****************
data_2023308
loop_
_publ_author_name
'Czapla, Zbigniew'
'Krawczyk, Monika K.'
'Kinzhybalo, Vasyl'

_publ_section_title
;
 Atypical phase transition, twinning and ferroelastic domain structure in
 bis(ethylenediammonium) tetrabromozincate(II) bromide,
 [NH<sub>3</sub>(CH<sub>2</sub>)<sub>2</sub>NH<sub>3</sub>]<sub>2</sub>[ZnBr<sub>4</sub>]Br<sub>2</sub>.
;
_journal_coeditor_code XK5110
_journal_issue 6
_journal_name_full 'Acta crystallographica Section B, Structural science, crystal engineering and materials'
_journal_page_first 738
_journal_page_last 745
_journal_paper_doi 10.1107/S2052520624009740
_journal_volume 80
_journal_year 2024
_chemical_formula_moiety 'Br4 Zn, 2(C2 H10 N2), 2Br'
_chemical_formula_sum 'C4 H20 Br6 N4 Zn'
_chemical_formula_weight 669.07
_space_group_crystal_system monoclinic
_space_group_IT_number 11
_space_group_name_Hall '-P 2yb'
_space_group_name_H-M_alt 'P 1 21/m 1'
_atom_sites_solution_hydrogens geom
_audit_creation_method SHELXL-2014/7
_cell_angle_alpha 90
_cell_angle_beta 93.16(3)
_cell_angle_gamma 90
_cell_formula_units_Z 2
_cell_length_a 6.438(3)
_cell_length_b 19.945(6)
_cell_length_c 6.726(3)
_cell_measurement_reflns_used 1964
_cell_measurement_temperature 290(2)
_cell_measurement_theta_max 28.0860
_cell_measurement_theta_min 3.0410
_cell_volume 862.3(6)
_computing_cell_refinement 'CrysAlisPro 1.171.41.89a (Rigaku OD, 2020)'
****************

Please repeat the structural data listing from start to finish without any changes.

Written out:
data_2023308
loop_
_publ_author_name
'Czapla, Zbigniew'
'Krawczyk, Monika K.'
'Kinzhybalo, Vasyl'

_publ_section_title
;
 Atypical phase transition, twinning and ferroelastic domain structure in
 bis(ethylenediammonium) tetrabromozincate(II) bromide,
 [NH<sub>3</sub>(CH<sub>2</sub>)<sub>2</sub>NH<sub>3</sub>]<sub>2</sub>[ZnBr<sub>4</sub>]Br<sub>2</sub>.
;
_journal_coeditor_code XK5110
_journal_issue 6
_journal_name_full 'Acta crystallographica Section B, Structural science, crystal engineering and materials'
_journal_page_first 738
_journal_page_last 745
_journal_paper_doi 10.1107/S2052520624009740
_journal_volume 80
_journal_year 2024
_chemical_formula_moiety 'Br4 Zn, 2(C2 H10 N2), 2Br'
_chemical_formula_sum 'C4 H20 Br6 N4 Zn'
_chemical_formula_weight 669.07
_space_group_crystal_system monoclinic
_space_group_IT_number 11
_space_group_name_Hall '-P 2yb'
_space_group_name_H-M_alt 'P 1 21/m 1'
_atom_sites_solution_hydrogens geom
_audit_creation_method SHELXL-2014/7
_cell_angle_alpha 90
_cell_angle_beta 93.16(3)
_cell_angle_gamma 90
_cell_formula_units_Z 2
_cell_length_a 6.438(3)
_cell_length_b 19.945(6)
_cell_length_c 6.726(3)
_cell_measurement_reflns_used 1964
_cell_measurement_temperature 290(2)
_cell_measurement_theta_max 28.0860
_cell_measurement_theta_min 3.0410
_cell_volume 862.3(6)
_computing_cell_refinement 'CrysAlisPro 1.171.41.89a (Rigaku OD, 2020)'